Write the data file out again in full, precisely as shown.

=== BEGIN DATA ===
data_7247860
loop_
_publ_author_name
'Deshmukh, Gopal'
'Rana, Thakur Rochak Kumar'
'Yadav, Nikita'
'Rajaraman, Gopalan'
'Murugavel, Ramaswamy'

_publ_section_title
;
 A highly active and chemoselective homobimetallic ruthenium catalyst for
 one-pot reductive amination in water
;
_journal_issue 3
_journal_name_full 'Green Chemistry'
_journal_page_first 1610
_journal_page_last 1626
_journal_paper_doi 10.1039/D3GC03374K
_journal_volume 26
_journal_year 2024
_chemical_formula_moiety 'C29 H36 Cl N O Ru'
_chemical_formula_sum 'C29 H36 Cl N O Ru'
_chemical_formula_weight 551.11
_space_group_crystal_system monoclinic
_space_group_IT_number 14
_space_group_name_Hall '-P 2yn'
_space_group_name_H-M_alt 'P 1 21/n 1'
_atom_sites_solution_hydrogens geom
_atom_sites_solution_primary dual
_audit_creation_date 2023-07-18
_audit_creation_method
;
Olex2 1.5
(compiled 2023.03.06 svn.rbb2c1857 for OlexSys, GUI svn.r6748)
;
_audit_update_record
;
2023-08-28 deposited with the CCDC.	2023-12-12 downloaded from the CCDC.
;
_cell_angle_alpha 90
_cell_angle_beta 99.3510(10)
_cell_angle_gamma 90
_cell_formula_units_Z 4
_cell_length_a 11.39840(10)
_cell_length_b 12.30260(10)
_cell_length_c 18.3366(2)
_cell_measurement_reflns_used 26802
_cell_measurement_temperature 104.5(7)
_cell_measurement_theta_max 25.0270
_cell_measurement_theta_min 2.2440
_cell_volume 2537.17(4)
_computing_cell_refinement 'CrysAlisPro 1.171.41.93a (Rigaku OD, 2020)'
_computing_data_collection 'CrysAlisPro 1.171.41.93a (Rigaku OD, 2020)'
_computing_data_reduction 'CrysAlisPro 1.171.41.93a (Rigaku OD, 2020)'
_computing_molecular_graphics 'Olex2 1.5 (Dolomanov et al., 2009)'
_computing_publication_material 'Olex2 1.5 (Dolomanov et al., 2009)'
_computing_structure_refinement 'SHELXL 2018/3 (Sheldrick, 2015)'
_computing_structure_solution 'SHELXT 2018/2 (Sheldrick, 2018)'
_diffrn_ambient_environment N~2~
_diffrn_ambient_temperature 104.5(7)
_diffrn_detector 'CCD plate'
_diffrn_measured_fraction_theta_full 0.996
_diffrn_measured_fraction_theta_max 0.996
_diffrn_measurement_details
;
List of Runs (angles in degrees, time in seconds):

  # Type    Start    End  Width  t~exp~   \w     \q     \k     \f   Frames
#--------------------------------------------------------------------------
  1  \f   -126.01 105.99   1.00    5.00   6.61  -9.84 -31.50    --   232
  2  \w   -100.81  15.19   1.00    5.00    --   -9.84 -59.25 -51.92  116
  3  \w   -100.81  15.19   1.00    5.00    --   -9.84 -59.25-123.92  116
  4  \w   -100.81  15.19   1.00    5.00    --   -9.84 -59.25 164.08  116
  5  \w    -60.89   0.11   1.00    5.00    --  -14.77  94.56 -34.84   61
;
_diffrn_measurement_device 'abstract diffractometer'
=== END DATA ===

data_7247860
loop_
_publ_author_name
'Deshmukh, Gopal'
'Rana, Thakur Rochak Kumar'
'Yadav, Nikita'
'Rajaraman, Gopalan'
'Murugavel, Ramaswamy'

_publ_section_title
;
 A highly active and chemoselective homobimetallic ruthenium catalyst for
 one-pot reductive amination in water
;
_journal_issue 3
_journal_name_full 'Green Chemistry'
_journal_page_first 1610
_journal_page_last 1626
_journal_paper_doi 10.1039/D3GC03374K
_journal_volume 26
_journal_year 2024
_chemical_formula_moiety 'C29 H36 Cl N O Ru'
_chemical_formula_sum 'C29 H36 Cl N O Ru'
_chemical_formula_weight 551.11
_space_group_crystal_system monoclinic
_space_group_IT_number 14
_space_group_name_Hall '-P 2yn'
_space_group_name_H-M_alt 'P 1 21/n 1'
_atom_sites_solution_hydrogens geom
_atom_sites_solution_primary dual
_audit_creation_date 2023-07-18
_audit_creation_method
;
Olex2 1.5
(compiled 2023.03.06 svn.rbb2c1857 for OlexSys, GUI svn.r6748)
;
_audit_update_record
;
2023-08-28 deposited with the CCDC.	2023-12-12 downloaded from the CCDC.
;
_cell_angle_alpha 90
_cell_angle_beta 99.3510(10)
_cell_angle_gamma 90
_cell_formula_units_Z 4
_cell_length_a 11.39840(10)
_cell_length_b 12.30260(10)
_cell_length_c 18.3366(2)
_cell_measurement_reflns_used 26802
_cell_measurement_temperature 104.5(7)
_cell_measurement_theta_max 25.0270
_cell_measurement_theta_min 2.2440
_cell_volume 2537.17(4)
_computing_cell_refinement 'CrysAlisPro 1.171.41.93a (Rigaku OD, 2020)'
_computing_data_collection 'CrysAlisPro 1.171.41.93a (Rigaku OD, 2020)'
_computing_data_reduction 'CrysAlisPro 1.171.41.93a (Rigaku OD, 2020)'
_computing_molecular_graphics 'Olex2 1.5 (Dolomanov et al., 2009)'
_computing_publication_material 'Olex2 1.5 (Dolomanov et al., 2009)'
_computing_structure_refinement 'SHELXL 2018/3 (Sheldrick, 2015)'
_computing_structure_solution 'SHELXT 2018/2 (Sheldrick, 2018)'
_diffrn_ambient_environment N~2~
_diffrn_ambient_temperature 104.5(7)
_diffrn_detector 'CCD plate'
_diffrn_measured_fraction_theta_full 0.996
_diffrn_measured_fraction_theta_max 0.996
_diffrn_measurement_details
;
List of Runs (angles in degrees, time in seconds):

  # Type    Start    End  Width  t~exp~   \w     \q     \k     \f   Frames
#--------------------------------------------------------------------------
  1  \f   -126.01 105.99   1.00    5.00   6.61  -9.84 -31.50    --   232
  2  \w   -100.81  15.19   1.00    5.00    --   -9.84 -59.25 -51.92  116
  3  \w   -100.81  15.19   1.00    5.00    --   -9.84 -59.25-123.92  116
  4  \w   -100.81  15.19   1.00    5.00    --   -9.84 -59.25 164.08  116
  5  \w    -60.89   0.11   1.00    5.00    --  -14.77  94.56 -34.84   61
;
_diffrn_measurement_device 'abstract diffractometer'